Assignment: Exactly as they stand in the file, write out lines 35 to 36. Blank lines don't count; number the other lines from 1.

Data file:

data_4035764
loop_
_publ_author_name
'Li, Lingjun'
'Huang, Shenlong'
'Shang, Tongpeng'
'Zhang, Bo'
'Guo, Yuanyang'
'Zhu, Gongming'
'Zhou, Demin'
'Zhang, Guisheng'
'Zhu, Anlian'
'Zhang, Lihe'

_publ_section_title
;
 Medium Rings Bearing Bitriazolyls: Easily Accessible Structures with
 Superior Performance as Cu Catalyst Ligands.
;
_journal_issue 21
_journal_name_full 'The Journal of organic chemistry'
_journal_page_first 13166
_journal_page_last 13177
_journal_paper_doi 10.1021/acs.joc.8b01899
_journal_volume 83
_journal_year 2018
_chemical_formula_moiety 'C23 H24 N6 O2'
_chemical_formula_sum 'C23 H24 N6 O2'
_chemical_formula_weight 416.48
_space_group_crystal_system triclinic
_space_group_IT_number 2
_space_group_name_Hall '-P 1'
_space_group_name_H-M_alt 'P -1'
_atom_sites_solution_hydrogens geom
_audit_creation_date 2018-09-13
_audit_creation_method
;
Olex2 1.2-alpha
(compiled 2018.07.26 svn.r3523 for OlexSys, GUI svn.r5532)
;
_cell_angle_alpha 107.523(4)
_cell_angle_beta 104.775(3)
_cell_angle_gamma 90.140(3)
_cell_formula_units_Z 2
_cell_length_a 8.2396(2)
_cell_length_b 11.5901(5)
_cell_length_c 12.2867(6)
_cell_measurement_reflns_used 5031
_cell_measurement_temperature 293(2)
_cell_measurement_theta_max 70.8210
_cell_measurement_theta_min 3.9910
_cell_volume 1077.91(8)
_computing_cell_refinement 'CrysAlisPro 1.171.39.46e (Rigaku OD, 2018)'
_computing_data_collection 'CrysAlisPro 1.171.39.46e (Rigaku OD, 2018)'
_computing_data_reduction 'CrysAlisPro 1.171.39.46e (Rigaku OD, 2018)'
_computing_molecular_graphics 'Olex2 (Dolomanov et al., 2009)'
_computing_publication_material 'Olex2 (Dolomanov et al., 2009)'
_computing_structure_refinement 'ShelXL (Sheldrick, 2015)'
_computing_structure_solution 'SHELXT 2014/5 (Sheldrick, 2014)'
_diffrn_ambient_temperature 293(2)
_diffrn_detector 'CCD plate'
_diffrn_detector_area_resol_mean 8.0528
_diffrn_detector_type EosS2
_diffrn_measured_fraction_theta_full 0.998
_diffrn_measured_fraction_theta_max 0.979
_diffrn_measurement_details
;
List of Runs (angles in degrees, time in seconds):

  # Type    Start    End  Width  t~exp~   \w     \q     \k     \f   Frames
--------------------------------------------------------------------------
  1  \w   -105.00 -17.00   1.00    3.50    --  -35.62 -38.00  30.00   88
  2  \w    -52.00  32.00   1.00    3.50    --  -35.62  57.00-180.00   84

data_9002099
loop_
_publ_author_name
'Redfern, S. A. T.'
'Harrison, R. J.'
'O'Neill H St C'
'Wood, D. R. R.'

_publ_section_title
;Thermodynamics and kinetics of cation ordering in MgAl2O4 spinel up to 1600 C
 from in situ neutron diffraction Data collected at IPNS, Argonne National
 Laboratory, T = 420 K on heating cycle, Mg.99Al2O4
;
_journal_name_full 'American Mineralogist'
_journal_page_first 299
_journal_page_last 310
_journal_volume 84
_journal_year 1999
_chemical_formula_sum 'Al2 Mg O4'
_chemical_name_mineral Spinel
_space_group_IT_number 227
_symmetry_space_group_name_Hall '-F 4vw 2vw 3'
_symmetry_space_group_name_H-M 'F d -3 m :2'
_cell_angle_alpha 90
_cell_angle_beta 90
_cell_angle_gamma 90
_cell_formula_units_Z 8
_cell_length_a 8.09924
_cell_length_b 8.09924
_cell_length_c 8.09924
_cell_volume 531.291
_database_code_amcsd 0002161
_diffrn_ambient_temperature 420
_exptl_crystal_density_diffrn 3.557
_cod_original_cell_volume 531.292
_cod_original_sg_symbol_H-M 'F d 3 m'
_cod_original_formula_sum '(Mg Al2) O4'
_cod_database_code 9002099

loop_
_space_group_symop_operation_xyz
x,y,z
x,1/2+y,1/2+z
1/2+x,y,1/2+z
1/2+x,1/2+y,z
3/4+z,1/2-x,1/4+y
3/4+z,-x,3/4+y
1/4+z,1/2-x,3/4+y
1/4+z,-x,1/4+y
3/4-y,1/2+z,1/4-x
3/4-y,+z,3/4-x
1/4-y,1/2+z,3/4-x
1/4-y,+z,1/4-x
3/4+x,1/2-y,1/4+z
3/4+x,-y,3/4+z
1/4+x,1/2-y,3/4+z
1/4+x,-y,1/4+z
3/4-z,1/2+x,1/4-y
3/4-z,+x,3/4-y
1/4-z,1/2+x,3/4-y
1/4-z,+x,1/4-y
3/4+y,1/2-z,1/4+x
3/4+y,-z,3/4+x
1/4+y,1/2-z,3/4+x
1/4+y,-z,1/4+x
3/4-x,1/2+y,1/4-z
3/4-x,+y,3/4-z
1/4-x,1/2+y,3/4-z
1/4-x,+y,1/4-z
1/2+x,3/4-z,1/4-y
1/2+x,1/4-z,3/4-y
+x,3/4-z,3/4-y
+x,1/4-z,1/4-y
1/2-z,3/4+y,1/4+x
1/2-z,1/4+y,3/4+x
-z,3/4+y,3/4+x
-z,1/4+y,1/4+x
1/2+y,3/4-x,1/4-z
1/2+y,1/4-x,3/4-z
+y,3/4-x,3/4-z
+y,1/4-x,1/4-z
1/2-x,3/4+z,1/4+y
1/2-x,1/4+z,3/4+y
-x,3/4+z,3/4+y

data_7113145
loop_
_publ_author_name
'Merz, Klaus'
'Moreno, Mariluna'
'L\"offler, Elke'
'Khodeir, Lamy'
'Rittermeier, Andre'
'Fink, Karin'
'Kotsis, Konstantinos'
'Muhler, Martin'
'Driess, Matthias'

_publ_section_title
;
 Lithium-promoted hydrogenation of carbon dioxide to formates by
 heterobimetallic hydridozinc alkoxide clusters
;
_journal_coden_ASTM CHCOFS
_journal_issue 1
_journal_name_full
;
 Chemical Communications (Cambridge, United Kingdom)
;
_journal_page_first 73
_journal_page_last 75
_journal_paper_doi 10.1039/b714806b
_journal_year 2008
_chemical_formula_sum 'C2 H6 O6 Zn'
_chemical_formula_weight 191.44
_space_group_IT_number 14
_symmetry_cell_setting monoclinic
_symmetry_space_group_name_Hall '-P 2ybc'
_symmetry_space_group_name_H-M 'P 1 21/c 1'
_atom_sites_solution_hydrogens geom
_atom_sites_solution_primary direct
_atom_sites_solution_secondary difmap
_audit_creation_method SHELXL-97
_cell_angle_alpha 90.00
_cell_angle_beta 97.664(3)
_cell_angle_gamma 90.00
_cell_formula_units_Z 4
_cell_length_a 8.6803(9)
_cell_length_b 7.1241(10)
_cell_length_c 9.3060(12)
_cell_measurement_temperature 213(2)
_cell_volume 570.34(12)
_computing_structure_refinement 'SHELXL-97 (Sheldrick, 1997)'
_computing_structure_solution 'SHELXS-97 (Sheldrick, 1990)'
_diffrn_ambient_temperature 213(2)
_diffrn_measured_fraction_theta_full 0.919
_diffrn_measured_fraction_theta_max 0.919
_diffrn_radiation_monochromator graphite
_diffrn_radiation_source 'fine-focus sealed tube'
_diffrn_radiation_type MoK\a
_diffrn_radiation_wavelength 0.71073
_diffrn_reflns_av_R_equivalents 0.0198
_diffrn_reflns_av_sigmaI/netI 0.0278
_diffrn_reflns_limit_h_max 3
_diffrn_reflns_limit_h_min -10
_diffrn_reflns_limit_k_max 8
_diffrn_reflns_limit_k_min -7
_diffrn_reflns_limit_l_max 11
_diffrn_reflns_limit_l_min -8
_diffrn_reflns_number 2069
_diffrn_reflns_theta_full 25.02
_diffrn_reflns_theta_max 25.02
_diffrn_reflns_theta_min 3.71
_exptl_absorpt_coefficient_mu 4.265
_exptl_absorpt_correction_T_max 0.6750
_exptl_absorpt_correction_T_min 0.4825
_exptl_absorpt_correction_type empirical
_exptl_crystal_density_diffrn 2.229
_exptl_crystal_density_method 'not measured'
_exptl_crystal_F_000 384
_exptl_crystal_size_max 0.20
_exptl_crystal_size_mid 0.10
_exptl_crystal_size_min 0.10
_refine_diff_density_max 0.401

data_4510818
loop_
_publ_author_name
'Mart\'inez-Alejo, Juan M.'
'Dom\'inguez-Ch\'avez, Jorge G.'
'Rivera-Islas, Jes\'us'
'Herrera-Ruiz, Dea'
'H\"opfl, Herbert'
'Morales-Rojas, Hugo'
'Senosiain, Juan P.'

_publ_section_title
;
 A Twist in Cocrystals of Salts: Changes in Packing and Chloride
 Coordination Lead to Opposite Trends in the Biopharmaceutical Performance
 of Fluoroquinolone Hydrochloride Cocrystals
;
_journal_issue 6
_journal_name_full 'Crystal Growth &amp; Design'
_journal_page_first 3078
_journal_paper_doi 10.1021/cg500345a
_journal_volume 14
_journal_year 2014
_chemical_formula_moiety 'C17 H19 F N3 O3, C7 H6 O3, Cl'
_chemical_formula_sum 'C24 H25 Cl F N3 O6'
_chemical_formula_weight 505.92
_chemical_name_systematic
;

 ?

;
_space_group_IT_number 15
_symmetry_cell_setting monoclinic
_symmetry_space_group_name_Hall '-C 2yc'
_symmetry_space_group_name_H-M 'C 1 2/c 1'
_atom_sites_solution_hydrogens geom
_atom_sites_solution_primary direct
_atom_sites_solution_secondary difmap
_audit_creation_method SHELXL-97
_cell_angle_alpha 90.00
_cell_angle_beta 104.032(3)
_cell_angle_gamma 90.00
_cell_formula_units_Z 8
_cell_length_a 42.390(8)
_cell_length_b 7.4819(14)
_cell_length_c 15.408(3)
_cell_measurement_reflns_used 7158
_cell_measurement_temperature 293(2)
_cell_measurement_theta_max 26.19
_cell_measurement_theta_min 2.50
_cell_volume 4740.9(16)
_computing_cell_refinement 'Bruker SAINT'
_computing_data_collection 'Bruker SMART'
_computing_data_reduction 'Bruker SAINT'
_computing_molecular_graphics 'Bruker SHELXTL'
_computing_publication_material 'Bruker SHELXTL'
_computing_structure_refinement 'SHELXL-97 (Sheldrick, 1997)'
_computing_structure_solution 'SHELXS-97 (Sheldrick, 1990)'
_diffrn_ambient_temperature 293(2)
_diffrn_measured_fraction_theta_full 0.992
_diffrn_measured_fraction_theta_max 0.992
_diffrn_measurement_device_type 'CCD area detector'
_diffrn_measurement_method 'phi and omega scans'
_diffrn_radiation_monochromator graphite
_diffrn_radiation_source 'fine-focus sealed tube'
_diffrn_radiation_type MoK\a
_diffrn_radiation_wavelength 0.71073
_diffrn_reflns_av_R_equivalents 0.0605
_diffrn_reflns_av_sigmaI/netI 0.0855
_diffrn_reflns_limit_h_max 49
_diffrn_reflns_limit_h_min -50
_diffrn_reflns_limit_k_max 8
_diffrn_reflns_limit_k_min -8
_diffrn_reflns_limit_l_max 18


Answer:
_audit_creation_method
;